By such stratagems, Obama and Gibbs hope to prevent people from rightfully focusing on the fact that Obama certainly could stop the dismissals immediately, just as Obama could render the "Don't Ask, Don't Tell" policy a dead-letter today:
Dan Choi, a West Point graduate and officer in the Army National Guard who is fluent in Arabic and who returned recently from Iraq, received notice today that the military is about to fire him. Why? Because he came out of the closet as a gay man on national television.

Some readers might think it unfair to blame Obama. After all, the president inherited the "don't ask, don't tell" law when he took office. As Commander-in-Chief, he has to follow the law. If the law says that the military must fire any service member who acknowledges being gay, that is not Obama's fault.

Or is it?

A new study, about to be published by a group of experts in military law, shows that President Obama does, in fact, have statutory, stroke-of-the-pen authority to suspend gay discharges. Obama could simply invoke his authority under federal law (10 U.S.C. ยง12305) to retain any member of the military he believes is essential to national security.

Or he could take advantage of a legal loophole. The "don't ask, don't tell" law requires the military to fire anyone found to be gay or lesbian. But there is nothing requiring the military to make such a finding. The president can order the military to stop investigating service members' sexuality.

An executive order would not get rid of the "don't ask, don't tell" law, but would take the critical step of suspending its implementation, hence rendering it effectively dead. Once people see gays and lesbians serving openly, legally and without problems, it will be much easier to get rid of the law at a later time.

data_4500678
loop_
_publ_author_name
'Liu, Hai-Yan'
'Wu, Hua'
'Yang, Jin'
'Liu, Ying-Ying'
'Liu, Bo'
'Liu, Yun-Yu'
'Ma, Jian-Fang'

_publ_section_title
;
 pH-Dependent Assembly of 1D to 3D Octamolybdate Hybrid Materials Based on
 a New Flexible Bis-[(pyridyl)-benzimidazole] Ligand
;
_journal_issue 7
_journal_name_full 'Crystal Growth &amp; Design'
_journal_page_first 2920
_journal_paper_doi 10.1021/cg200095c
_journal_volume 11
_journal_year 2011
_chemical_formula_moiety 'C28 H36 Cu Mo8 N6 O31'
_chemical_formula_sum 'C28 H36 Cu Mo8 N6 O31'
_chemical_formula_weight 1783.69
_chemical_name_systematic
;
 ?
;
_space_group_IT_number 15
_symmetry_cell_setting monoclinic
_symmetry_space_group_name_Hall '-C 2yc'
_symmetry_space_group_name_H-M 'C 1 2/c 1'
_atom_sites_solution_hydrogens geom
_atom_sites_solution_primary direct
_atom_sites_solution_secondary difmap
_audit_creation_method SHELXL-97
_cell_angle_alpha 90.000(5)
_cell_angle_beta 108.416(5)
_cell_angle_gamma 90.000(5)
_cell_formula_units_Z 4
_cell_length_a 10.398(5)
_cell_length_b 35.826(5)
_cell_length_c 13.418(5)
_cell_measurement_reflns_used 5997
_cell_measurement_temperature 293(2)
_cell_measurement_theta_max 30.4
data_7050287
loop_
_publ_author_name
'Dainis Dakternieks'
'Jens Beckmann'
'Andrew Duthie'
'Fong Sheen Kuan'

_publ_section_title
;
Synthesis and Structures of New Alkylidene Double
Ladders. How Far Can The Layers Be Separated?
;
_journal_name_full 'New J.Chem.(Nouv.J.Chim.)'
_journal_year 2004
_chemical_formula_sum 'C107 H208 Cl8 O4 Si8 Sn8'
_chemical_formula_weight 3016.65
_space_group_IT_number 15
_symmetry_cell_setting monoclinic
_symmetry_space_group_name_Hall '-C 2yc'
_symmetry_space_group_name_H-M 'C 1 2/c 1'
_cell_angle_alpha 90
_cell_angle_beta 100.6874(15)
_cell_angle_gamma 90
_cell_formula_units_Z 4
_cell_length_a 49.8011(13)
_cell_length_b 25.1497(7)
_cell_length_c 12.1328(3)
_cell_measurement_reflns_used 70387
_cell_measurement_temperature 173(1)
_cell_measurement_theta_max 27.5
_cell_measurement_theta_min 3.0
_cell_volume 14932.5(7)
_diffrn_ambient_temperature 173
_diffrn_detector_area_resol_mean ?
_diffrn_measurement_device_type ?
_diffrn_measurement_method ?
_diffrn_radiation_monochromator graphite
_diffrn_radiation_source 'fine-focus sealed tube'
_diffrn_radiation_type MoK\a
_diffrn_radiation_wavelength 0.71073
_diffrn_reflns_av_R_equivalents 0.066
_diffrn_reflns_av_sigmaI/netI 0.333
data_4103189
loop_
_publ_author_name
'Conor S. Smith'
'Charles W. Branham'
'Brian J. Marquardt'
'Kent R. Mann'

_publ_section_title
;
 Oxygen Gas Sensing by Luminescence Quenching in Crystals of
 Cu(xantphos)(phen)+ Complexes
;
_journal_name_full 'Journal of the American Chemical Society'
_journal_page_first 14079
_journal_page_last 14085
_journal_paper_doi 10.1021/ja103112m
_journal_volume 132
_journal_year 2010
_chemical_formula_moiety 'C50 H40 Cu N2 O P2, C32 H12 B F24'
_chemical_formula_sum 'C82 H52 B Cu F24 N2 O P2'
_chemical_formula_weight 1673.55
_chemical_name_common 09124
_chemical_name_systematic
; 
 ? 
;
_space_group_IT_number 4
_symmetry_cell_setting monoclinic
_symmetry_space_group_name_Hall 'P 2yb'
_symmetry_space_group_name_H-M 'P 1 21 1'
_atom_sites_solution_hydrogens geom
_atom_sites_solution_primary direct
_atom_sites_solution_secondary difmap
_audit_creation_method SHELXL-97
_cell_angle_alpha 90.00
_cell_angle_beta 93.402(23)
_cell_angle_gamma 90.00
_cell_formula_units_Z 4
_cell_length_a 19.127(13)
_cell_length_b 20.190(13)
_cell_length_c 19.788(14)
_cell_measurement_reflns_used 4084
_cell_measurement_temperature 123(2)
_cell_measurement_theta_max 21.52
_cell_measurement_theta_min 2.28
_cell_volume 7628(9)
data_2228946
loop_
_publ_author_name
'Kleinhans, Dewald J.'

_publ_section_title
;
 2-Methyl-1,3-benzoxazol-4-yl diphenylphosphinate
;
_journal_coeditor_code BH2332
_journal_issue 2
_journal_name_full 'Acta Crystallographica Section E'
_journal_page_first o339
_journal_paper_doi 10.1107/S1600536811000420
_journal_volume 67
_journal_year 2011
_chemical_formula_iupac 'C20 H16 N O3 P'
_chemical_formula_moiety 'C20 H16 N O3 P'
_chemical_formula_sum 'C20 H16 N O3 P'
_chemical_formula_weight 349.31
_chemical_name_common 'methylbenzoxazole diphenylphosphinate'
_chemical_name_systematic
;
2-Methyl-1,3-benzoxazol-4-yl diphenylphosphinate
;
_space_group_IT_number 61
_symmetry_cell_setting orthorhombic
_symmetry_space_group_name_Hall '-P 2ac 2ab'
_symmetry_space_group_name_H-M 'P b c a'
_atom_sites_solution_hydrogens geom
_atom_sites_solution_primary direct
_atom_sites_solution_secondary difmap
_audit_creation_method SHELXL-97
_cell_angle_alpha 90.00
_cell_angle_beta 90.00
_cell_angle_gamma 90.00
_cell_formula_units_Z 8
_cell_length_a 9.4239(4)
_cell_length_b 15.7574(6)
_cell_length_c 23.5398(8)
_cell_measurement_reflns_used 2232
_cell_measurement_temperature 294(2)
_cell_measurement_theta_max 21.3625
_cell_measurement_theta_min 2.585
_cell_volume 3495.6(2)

You might think that a man who worked so hard to become President of the United States and thus to occupy an ultimate position of leadership actually wanted to lead. That would be a grave error. Notions of that kind deserve to be tossed on the dungy, stinking heap of discarded illusions.

And in my view, a fierce determination to become president reveals a psychology of a fundamentally different kind. I wrote about that issue during the last campaign:
Reflect for just a moment about what it is they want to win so desperately. Each of these three persons [McCain, Obama and Clinton] wants to be the most powerful ruler in the world. Given the nature of the weapons that will be at their disposal, they want to be the most powerful ruler in all of history, with the power to fundamentally transform human history and perhaps even to end it in significant part. Even if you believed that you acted righteously, with justice and truth on your side (let us set aside for the moment how one can believe that the power to murder millions of innocent people can ever be thought to be right or just, although I do not believe such considerations should ever be set aside), would you want power of that kind? If you would, I hope never to meet you. For any person who actively seeks the power of life and death over just one other human being, let alone millions of people, is deeply, irrevocably damaged in psychological terms. If we use the term "normal" to designate those goals and motives that can generally be described as supportive of individual life and happiness, no one who wants to be president of the United States is remotely close to normal. When you consider the years of relentless, soul-destroying ambition that are required to approach the office of president, together with the indefensible compromises, the endless lies, and the constant exercise of power over others in less extreme forms, anyone who deeply desires to be president verges on a constant state of insanity.